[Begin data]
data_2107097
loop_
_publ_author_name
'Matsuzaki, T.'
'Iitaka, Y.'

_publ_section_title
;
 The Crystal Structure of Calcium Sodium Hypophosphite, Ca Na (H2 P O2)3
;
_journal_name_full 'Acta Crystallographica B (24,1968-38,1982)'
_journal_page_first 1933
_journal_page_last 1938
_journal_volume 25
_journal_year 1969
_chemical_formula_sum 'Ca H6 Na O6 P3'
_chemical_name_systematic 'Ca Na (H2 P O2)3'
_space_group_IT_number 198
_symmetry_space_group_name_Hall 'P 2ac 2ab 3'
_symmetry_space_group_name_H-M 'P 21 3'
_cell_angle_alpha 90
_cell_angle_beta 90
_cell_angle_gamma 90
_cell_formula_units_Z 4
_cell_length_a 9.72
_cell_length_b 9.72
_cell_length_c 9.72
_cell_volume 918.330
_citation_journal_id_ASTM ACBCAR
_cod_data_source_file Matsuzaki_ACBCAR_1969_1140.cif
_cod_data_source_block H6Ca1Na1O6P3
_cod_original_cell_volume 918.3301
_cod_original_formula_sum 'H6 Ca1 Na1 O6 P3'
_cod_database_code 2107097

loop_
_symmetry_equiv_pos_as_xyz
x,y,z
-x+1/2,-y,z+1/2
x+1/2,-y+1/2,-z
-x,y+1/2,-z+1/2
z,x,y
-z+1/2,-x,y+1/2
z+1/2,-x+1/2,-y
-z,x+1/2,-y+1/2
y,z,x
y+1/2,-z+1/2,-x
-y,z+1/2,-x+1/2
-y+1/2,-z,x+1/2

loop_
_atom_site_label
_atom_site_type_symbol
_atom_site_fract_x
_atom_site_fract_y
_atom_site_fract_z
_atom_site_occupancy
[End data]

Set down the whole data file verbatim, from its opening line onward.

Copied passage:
data_2107097
loop_
_publ_author_name
'Matsuzaki, T.'
'Iitaka, Y.'

_publ_section_title
;
 The Crystal Structure of Calcium Sodium Hypophosphite, Ca Na (H2 P O2)3
;
_journal_name_full 'Acta Crystallographica B (24,1968-38,1982)'
_journal_page_first 1933
_journal_page_last 1938
_journal_volume 25
_journal_year 1969
_chemical_formula_sum 'Ca H6 Na O6 P3'
_chemical_name_systematic 'Ca Na (H2 P O2)3'
_space_group_IT_number 198
_symmetry_space_group_name_Hall 'P 2ac 2ab 3'
_symmetry_space_group_name_H-M 'P 21 3'
_cell_angle_alpha 90
_cell_angle_beta 90
_cell_angle_gamma 90
_cell_formula_units_Z 4
_cell_length_a 9.72
_cell_length_b 9.72
_cell_length_c 9.72
_cell_volume 918.330
_citation_journal_id_ASTM ACBCAR
_cod_data_source_file Matsuzaki_ACBCAR_1969_1140.cif
_cod_data_source_block H6Ca1Na1O6P3
_cod_original_cell_volume 918.3301
_cod_original_formula_sum 'H6 Ca1 Na1 O6 P3'
_cod_database_code 2107097

loop_
_symmetry_equiv_pos_as_xyz
x,y,z
-x+1/2,-y,z+1/2
x+1/2,-y+1/2,-z
-x,y+1/2,-z+1/2
z,x,y
-z+1/2,-x,y+1/2
z+1/2,-x+1/2,-y
-z,x+1/2,-y+1/2
y,z,x
y+1/2,-z+1/2,-x
-y,z+1/2,-x+1/2
-y+1/2,-z,x+1/2

loop_
_atom_site_label
_atom_site_type_symbol
_atom_site_fract_x
_atom_site_fract_y
_atom_site_fract_z
_atom_site_occupancy